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Finite mathematics topic summary: game theory 
TwoPerson Zero Sum Game
In a twoperson zero sum game, each of the two players is given a choice between several prescribed moves at each turn, and each player's loss is equal to the other player's gain. The payoff matrix of a twoperson zero sum game has rows labeled by the "row player's" moves and columns labeled by the opposing "column player's" moves. The ij entry of the matrix is the payoff that accrues to the row player in the event that the row player uses move i and the column player uses move j. 
Example
Paper, Scissors, Rock
Do you want to play? Click on a row strategy...


Mixed Strategy, Expected Value
A player uses a pure strategy if he or she uses the same move at each round of the game. A mixed strategy is a method of playing a game where, at each round of the game, the player chooses a move at random so that each is used a predetermined fraction of the time. We represent a mixed (or pure) strategy for the row player by a row matrix (probability vector) R = [a b c . . . ]with the same number of entries as there are rows, where each entry represents the fraction of times the corresponding row is played (or the probability of using that strategy) and where a + b + . . . = 1. A mixed strategy for the column player is represented by a similar column matrix C. For both row and column players, pure strategies is represented by vectors in with a single 1 and the rest zeros. The expected value of the game with payoff matrix P corresponding to the mixed strategies R and C is given by e = RPCThe expected value of the game is the average payoff per round if each player uses their mixed strategy for a large number of rounds. 
Example
Here is a variant of "paper, scissors, rock in which "paper/paper" and "rock/rock" is no longer a draw.
Suppose the row player uses the mixed strategy R = [0.75 0 0.25](play paper 75% of the time, scissors 0% of the time and rock 25% of the time) and the column player plays scissors and rock each 50% of the time; Then the expected value of the game is


Minimax Criterion, Fundamental Principles of Game Theory
Minimax Criterion
Finding the minimax strategy is called solving the game. In the third part of the tutorial for this topic we show a graphical method for solving 2×2 games. For general games, one uses the simplex method (see the next topic summary). However, one can frequently simplify a game and sometimes solve it by "reducing by dominance" and/or checking whether it is "strictly determined" (see below). Fundamental Principles of Game Theory When analyzing any game, we make the following assumptions about both players:

Example
Consider the following game.
If the row player follows Principle 1, (s)he should never play Move 1 because Move 2 gives better payoffs no matter what move the column player chooses. (The payoffs in Row 2 are all at least as high as the corresponding ones in Row 1.) Further, following Principle 2, the row player expects that the column player will never play Move A, since Move B gives better payoffs as far as the column player is concerned. (The payoffs in Column B are all at least as low as the corresponding ones in Column A.)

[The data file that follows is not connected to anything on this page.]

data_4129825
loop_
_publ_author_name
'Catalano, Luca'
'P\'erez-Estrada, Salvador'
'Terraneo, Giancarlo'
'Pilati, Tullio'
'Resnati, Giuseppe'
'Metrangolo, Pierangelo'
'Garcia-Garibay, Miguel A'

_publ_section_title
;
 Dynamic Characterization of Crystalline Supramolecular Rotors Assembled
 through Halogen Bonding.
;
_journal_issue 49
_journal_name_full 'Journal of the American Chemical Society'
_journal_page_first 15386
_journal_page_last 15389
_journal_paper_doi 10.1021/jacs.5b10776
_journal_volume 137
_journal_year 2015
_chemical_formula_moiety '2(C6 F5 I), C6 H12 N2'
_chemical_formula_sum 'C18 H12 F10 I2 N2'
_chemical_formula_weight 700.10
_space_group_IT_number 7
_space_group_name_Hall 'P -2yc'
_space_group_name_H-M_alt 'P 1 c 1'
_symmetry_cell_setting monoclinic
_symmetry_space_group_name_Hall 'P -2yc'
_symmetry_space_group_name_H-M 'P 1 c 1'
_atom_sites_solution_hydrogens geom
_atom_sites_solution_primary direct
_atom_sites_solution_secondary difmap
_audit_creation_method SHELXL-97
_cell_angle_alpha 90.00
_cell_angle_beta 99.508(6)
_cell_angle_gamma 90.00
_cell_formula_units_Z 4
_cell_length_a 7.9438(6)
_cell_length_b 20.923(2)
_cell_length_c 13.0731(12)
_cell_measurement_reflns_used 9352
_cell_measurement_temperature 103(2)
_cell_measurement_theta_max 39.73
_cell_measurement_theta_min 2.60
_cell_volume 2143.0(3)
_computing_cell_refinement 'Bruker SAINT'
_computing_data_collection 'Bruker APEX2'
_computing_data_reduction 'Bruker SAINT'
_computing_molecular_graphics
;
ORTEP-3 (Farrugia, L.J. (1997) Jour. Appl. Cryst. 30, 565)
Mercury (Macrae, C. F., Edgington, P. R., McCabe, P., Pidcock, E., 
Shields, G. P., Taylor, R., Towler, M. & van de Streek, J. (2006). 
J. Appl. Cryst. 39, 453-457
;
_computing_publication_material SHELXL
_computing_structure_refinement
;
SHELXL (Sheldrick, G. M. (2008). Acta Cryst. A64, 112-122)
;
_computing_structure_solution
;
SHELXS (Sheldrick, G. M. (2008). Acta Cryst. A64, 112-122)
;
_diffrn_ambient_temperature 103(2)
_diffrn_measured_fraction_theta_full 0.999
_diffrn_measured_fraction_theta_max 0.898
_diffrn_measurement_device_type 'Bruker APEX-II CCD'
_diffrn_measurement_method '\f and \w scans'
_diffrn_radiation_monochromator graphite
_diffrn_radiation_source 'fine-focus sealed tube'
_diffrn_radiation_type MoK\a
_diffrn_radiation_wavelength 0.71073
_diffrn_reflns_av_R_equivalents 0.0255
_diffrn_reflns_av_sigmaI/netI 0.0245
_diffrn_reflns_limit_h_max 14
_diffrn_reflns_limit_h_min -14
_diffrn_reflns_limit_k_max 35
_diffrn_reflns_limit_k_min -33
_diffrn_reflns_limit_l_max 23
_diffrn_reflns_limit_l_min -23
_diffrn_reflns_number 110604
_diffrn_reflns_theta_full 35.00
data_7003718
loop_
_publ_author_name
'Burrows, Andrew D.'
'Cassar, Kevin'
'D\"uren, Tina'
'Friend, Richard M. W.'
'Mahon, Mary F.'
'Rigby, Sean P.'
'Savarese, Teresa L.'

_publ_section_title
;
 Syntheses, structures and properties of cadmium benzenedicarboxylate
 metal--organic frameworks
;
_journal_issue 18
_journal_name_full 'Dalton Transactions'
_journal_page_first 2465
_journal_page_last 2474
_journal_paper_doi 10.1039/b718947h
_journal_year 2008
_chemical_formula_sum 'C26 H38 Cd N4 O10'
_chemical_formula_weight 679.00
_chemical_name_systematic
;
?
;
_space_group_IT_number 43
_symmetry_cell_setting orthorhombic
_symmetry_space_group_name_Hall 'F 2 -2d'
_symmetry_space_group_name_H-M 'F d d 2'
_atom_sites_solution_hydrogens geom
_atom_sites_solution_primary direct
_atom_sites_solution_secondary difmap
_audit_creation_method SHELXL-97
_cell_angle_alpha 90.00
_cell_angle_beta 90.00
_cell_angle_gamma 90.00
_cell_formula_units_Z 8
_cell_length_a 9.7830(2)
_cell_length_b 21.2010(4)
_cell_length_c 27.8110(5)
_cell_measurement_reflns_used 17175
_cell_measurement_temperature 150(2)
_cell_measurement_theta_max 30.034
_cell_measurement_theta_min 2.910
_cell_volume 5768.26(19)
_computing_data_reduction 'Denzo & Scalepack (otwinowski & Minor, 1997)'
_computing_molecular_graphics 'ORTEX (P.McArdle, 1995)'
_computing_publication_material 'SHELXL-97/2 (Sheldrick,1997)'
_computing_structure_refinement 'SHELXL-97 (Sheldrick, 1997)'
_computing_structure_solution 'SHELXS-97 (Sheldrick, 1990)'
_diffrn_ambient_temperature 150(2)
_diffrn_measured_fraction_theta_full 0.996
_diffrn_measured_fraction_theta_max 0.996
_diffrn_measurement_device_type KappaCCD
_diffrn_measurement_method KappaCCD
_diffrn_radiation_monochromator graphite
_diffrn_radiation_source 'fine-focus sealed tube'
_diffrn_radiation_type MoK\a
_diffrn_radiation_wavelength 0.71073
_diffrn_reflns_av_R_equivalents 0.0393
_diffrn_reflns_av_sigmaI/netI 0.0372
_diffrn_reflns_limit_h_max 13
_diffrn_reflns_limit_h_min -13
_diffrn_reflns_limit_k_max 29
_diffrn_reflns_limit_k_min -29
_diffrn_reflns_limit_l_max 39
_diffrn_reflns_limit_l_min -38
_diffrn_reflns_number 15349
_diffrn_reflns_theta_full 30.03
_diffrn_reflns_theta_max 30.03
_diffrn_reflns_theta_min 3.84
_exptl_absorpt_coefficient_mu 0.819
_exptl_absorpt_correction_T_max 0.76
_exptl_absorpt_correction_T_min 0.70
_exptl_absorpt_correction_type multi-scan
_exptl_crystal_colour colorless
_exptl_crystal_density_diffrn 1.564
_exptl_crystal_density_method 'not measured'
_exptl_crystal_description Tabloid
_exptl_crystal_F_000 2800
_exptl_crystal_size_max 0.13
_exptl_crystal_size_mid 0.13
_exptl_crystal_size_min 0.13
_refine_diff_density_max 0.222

Reducing by Dominance
One move dominates another if all its payoffs are at least as advantageous to the player than the corresponding ones in the other move. In terms of the payoff matrix, we can say it this way:
Following the first principle of game theory, the move corresponding to a strictly dominated row or column will never be played, and both players are aware of this by the second principle. Thus each player following the principles of game theory will repeatedly eliminate dominated rows and columns as the case may be. (If two rows or columns are equal, then there is no reason to choose one over the other, so either may be eliminated.) This process is called reduction by dominance. 
Example
Consider the above game once again.
Since the entries in Row 2 are ≥ the corresponding ones in Row 1, Row 2 dominates Row 1. Since the entries in Column B are ≤ the corresponding ones in Column A, Column B dominates Column A. Reducing the Above Game by Dominance Since Row 2 dominates Row 1 we eliminate Row 1 to obtain
Since Column B now dominates both Columns A and C we eliminate both Columns A and C to obtain
Since the top row now dominates the bottom row, we eliminate the bottom row, and we are reduced to the following 1×1 matrix
In this case, we have solved the game by reduction by dominance: The row player should always play 2 and the column player should always play B. Since the corresponding payoff is 0, we say that the game is fair (neither player has an advantage over the other). Note that we were lucky here: Not all games can be reduced by dominance to a 1×1 game. 

Saddle Point, Strictly Determined Game
A saddle point is a payoff that is simultaneously a row minimum and a column maximum. To locate saddle points, circle the row minima and box the column maxima. The saddle points are those entries that are both circled and boxed. A game is strictly determined if it has at least one saddle point. The following statements are true about strictly determined games.
The value of a strictly determined game is the value of the saddle point entry. A fair game has value of zero, otherwise it is unfair or biased. 
Example
In the above game, there are two saddle points, shown in color.
Since the saddle point entries are zero, this is a fair game. The online game theory utility can be used to check any game (up to 5×5) for saddle points. Try it out.